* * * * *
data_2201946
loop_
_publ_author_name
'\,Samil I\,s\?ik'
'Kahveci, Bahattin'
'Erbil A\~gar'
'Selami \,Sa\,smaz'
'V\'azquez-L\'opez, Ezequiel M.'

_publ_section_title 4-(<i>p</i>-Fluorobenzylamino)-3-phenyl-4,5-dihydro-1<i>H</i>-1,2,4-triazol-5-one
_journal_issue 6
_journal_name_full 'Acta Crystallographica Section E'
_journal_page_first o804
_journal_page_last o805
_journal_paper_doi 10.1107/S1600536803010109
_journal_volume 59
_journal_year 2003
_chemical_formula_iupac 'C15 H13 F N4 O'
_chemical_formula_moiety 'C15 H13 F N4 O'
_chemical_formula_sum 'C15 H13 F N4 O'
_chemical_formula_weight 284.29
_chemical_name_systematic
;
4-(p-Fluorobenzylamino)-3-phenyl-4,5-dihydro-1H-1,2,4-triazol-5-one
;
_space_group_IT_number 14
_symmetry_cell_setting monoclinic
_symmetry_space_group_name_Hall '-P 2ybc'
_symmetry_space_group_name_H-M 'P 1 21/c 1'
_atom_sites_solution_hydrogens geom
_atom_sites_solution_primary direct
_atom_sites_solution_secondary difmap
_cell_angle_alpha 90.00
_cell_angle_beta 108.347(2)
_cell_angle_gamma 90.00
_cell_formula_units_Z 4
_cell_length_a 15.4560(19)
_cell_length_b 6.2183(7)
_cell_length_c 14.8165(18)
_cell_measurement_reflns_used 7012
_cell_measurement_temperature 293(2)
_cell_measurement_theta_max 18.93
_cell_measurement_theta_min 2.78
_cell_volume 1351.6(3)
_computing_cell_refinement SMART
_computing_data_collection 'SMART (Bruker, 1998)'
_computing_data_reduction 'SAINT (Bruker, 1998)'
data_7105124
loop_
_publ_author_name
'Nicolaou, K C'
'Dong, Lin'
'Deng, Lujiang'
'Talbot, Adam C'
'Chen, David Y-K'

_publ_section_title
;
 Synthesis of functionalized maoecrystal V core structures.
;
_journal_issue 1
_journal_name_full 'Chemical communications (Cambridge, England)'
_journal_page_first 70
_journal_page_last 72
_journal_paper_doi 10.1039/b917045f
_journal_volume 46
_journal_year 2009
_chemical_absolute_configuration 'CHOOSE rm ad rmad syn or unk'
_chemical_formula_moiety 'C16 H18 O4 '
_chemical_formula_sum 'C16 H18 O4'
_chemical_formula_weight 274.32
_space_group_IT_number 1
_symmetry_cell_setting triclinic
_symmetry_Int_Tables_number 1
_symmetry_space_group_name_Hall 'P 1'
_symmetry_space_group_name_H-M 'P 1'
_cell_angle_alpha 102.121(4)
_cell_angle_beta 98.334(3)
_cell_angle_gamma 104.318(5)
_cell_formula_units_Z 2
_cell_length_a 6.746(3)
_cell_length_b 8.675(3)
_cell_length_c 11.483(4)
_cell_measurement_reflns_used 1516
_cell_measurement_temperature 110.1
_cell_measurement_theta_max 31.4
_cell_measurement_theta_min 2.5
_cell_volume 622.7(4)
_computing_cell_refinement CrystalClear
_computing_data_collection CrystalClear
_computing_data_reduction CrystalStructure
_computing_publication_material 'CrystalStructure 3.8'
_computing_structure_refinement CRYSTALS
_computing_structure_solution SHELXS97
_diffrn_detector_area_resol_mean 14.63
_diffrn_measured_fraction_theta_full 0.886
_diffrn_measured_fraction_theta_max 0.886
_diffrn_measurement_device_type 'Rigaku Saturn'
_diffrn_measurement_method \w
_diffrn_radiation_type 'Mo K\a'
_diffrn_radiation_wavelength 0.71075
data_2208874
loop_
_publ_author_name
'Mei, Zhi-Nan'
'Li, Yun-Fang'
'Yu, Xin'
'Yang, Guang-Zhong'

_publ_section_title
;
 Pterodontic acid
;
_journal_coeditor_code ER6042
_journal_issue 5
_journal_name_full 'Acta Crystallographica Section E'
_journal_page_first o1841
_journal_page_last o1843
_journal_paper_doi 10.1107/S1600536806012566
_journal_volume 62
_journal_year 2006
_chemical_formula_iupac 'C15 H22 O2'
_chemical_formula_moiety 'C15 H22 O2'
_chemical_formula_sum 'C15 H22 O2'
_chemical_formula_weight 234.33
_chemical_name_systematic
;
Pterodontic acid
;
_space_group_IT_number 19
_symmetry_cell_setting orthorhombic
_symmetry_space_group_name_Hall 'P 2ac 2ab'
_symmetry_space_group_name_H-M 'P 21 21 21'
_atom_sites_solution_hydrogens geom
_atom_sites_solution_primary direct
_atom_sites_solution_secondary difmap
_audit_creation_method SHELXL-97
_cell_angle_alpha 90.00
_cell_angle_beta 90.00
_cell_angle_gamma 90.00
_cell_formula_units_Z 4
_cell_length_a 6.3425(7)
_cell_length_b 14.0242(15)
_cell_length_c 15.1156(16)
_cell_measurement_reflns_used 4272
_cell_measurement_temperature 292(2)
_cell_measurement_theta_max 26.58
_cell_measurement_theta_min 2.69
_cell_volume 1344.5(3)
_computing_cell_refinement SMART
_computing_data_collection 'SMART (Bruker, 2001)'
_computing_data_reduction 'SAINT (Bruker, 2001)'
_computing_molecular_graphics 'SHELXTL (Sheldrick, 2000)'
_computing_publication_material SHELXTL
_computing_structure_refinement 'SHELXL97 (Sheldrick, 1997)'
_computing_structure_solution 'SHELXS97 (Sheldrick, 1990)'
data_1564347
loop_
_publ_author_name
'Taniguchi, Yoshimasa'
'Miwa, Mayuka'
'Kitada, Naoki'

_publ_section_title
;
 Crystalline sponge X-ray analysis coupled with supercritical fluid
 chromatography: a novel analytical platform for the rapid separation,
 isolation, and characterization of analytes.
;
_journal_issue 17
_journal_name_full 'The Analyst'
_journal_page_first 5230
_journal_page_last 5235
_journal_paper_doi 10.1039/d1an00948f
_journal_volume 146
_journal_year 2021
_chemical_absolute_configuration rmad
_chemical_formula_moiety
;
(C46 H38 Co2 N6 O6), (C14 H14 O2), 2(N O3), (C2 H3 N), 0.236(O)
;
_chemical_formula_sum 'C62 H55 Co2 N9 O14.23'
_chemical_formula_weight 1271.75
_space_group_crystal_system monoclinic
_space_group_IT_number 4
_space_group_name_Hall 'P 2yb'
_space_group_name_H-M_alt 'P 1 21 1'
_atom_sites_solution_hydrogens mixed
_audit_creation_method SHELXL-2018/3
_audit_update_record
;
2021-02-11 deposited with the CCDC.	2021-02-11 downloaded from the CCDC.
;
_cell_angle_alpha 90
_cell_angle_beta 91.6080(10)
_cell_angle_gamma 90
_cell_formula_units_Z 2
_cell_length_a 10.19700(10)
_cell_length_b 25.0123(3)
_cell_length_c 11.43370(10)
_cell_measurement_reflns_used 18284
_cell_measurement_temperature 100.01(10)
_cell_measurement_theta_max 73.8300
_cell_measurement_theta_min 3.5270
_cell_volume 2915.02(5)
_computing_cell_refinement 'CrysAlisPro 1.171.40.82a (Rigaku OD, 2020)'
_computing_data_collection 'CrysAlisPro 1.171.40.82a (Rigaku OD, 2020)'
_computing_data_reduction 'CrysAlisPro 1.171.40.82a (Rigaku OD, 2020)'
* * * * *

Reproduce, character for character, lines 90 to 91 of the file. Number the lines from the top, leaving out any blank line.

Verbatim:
_computing_publication_material 'CrystalStructure 3.8'
_computing_structure_refinement CRYSTALS